...all the way from Luthermuir..

Euanbrown

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Re: Weight of LHS in BCC# boxes
« Reply #4 on: July 11, 2018, 03:48:51 PM »
Yes I remember the bullworker!   In fact I also remember a fellow during the first Edinburgh Folk Festival  (who shall remain nameless),  who had clearly worked-out with one,   ripping a perfectly good D/G melodeon apart in his enthusiasm! 

I was just thinking that the full weight of boxes is not as important as the weight of the bass end.

Fishfeathersmacteeth

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Re: Weight of LHS in BCC# boxes
« Reply #5 on: July 17, 2018, 10:31:34 AM »
...yeah, the heavier the Bass end, the more important to know one's way about the keyboard.  People like me who essentially play it as a 2 row instrument with just the odd stab at the third row to get a note in the right direction really appreciate light Bass ends...  ;D
...all the way from Luthermuir..

george garside

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Re: Weight of LHS in BCC# boxes
« Reply #6 on: July 25, 2018, 10:16:04 PM »
The weight of the bass end  on larger BCCsharp boxes should not be considered as being detrimental as other factors apply.  The smaller the bass end the smaller the capacity of the bellows  and this means that for a given amount of air pumped the bellows need to move further ( assuming same number of reeds (voices) are being used.  So their is much more toing and froing with an 8 bass 2 row or 48 bass 3 row than there is with 80/96/105/117/120 basses and this reduced movement in many ways compensates for the increase in weight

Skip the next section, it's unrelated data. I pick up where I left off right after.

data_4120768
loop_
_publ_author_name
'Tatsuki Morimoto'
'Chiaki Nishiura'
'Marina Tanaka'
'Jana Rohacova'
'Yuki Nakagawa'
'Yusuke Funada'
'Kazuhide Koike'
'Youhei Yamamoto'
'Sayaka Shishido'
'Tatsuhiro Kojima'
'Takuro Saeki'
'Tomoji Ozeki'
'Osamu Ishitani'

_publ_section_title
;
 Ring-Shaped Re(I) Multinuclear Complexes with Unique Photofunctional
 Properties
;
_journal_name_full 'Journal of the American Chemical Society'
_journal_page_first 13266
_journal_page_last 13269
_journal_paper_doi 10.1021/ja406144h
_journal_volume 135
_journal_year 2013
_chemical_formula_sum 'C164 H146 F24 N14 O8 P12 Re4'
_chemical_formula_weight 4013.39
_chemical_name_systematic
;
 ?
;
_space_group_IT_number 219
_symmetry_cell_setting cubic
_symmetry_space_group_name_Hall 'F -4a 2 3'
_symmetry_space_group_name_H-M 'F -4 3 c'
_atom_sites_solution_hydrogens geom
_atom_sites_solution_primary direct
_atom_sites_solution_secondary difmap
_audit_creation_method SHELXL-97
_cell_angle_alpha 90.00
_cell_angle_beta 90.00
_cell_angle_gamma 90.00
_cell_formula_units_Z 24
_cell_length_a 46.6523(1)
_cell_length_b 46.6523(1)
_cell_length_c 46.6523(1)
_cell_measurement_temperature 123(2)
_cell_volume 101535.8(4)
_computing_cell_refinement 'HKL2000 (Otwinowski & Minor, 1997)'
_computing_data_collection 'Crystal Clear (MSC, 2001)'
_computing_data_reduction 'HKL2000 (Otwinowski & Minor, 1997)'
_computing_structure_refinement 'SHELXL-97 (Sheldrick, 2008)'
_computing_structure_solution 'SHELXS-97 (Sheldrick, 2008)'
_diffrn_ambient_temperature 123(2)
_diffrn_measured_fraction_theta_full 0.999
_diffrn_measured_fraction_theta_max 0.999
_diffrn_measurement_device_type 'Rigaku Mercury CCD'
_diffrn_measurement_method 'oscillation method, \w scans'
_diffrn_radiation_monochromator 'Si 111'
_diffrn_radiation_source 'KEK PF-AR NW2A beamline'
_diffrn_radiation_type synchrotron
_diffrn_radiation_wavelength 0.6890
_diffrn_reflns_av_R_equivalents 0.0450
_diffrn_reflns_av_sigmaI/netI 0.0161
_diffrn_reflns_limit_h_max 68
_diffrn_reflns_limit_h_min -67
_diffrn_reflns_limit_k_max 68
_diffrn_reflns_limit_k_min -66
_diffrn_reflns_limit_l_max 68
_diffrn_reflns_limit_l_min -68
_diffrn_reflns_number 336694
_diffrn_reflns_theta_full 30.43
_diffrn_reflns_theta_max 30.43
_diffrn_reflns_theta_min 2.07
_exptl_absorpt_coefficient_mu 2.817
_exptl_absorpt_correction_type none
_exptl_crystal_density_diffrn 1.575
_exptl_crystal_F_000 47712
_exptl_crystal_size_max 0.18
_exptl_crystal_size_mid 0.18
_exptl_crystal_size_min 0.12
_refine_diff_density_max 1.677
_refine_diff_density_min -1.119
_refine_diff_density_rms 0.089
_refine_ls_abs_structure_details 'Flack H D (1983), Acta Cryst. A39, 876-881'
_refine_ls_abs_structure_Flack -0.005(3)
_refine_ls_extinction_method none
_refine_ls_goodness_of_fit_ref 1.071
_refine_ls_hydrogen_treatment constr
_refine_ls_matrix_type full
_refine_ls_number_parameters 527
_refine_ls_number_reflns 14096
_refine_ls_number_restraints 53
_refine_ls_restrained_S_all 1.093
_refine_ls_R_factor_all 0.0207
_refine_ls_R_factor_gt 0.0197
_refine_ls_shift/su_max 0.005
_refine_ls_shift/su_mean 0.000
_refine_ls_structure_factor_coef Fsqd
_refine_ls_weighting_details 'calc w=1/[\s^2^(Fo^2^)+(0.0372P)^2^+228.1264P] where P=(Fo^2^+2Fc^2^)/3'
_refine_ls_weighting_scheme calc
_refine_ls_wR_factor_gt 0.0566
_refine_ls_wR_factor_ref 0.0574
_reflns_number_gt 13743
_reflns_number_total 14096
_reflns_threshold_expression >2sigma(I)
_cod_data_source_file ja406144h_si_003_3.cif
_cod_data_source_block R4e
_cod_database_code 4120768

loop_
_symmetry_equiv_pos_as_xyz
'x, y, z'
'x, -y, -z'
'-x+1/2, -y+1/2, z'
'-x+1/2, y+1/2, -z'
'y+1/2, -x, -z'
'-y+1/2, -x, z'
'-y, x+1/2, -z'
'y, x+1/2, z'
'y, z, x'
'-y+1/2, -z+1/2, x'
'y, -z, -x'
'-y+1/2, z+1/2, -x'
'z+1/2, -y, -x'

Also while many including myself advocate initial learning using only 2 rows (on a 3 row box) there is a great deal to be said for getting the hang of using 3 rows when it suits both the player and the tune  bearing in mind that some tunes work very well MAINLY using 2 rows  with just the occasional reversal being used.  However the reasons for getting the hang of using 3 rows as and when it works better are greatly reduced bellwos travel most of the time  = less physical effort and better control of dynamics  and in many cases easier fingering.

Once able to play on 2 rows to a reasonable standard during which time the  B and E alternatives will become familiar introduce the F# and C# pn the inside row.


george

Fishfeathersmacteeth

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Re: Weight of LHS in BCC# boxes
« Reply #7 on: July 26, 2018, 01:34:25 PM »
...sound advice as ever George...thank you..!!
...all the way from Luthermuir..

george garside

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Re: Weight of LHS in BCC# boxes
« Reply #8 on: July 30, 2018, 09:54:57 AM »
a good well known tune to practice keeping the bellows 'tight' is Oh Susanna played in A at moderate 'dance' speed' using just the outside 2 rows. Maximising the two E's and 2 B's should with  a bit of practice  enable it to be played using 4 voice treble and bass  with no more than 3 or 4 inches of bellows movement.( on a hohner gaelic 96 bass)

You can then do exactly the same thing on the inside 2 rows to get it in Bb

george


george